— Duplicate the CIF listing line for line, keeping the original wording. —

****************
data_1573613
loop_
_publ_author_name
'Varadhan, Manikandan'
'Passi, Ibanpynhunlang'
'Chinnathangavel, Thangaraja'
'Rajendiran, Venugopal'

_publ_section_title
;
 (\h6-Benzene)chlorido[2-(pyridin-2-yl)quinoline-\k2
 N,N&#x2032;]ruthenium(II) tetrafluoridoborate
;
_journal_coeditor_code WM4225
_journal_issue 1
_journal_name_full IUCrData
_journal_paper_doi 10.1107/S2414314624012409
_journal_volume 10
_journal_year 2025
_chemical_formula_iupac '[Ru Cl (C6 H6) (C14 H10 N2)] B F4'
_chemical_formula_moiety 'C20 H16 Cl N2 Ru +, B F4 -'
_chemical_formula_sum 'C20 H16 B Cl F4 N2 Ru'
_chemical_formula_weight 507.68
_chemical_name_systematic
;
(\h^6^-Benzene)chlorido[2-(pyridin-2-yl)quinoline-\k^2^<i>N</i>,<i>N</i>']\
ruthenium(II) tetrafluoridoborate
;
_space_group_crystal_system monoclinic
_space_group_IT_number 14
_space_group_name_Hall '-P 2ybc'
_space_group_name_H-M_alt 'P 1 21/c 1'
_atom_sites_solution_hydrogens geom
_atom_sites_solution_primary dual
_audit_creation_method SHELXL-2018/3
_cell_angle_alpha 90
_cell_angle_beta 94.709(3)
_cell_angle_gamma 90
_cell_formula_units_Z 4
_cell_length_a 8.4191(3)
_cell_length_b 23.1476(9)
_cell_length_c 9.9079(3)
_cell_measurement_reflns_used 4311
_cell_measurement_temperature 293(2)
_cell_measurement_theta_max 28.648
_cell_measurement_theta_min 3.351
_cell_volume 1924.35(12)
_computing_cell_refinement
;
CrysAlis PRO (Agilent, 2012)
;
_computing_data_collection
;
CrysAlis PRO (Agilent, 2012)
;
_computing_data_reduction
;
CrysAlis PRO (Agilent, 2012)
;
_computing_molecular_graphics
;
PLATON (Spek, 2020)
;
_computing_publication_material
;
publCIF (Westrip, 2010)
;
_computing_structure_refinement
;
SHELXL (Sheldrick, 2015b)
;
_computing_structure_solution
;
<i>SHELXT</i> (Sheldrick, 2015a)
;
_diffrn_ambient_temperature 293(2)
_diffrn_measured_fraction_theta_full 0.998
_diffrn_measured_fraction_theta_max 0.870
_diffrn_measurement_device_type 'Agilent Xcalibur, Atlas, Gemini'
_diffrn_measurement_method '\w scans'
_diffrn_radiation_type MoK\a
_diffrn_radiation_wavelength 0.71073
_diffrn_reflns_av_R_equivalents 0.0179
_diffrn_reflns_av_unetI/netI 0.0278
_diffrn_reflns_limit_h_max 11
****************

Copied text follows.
data_1573613
loop_
_publ_author_name
'Varadhan, Manikandan'
'Passi, Ibanpynhunlang'
'Chinnathangavel, Thangaraja'
'Rajendiran, Venugopal'

_publ_section_title
;
 (\h6-Benzene)chlorido[2-(pyridin-2-yl)quinoline-\k2
 N,N&#x2032;]ruthenium(II) tetrafluoridoborate
;
_journal_coeditor_code WM4225
_journal_issue 1
_journal_name_full IUCrData
_journal_paper_doi 10.1107/S2414314624012409
_journal_volume 10
_journal_year 2025
_chemical_formula_iupac '[Ru Cl (C6 H6) (C14 H10 N2)] B F4'
_chemical_formula_moiety 'C20 H16 Cl N2 Ru +, B F4 -'
_chemical_formula_sum 'C20 H16 B Cl F4 N2 Ru'
_chemical_formula_weight 507.68
_chemical_name_systematic
;
(\h^6^-Benzene)chlorido[2-(pyridin-2-yl)quinoline-\k^2^<i>N</i>,<i>N</i>']\
ruthenium(II) tetrafluoridoborate
;
_space_group_crystal_system monoclinic
_space_group_IT_number 14
_space_group_name_Hall '-P 2ybc'
_space_group_name_H-M_alt 'P 1 21/c 1'
_atom_sites_solution_hydrogens geom
_atom_sites_solution_primary dual
_audit_creation_method SHELXL-2018/3
_cell_angle_alpha 90
_cell_angle_beta 94.709(3)
_cell_angle_gamma 90
_cell_formula_units_Z 4
_cell_length_a 8.4191(3)
_cell_length_b 23.1476(9)
_cell_length_c 9.9079(3)
_cell_measurement_reflns_used 4311
_cell_measurement_temperature 293(2)
_cell_measurement_theta_max 28.648
_cell_measurement_theta_min 3.351
_cell_volume 1924.35(12)
_computing_cell_refinement
;
CrysAlis PRO (Agilent, 2012)
;
_computing_data_collection
;
CrysAlis PRO (Agilent, 2012)
;
_computing_data_reduction
;
CrysAlis PRO (Agilent, 2012)
;
_computing_molecular_graphics
;
PLATON (Spek, 2020)
;
_computing_publication_material
;
publCIF (Westrip, 2010)
;
_computing_structure_refinement
;
SHELXL (Sheldrick, 2015b)
;
_computing_structure_solution
;
<i>SHELXT</i> (Sheldrick, 2015a)
;
_diffrn_ambient_temperature 293(2)
_diffrn_measured_fraction_theta_full 0.998
_diffrn_measured_fraction_theta_max 0.870
_diffrn_measurement_device_type 'Agilent Xcalibur, Atlas, Gemini'
_diffrn_measurement_method '\w scans'
_diffrn_radiation_type MoK\a
_diffrn_radiation_wavelength 0.71073
_diffrn_reflns_av_R_equivalents 0.0179
_diffrn_reflns_av_unetI/netI 0.0278
_diffrn_reflns_limit_h_max 11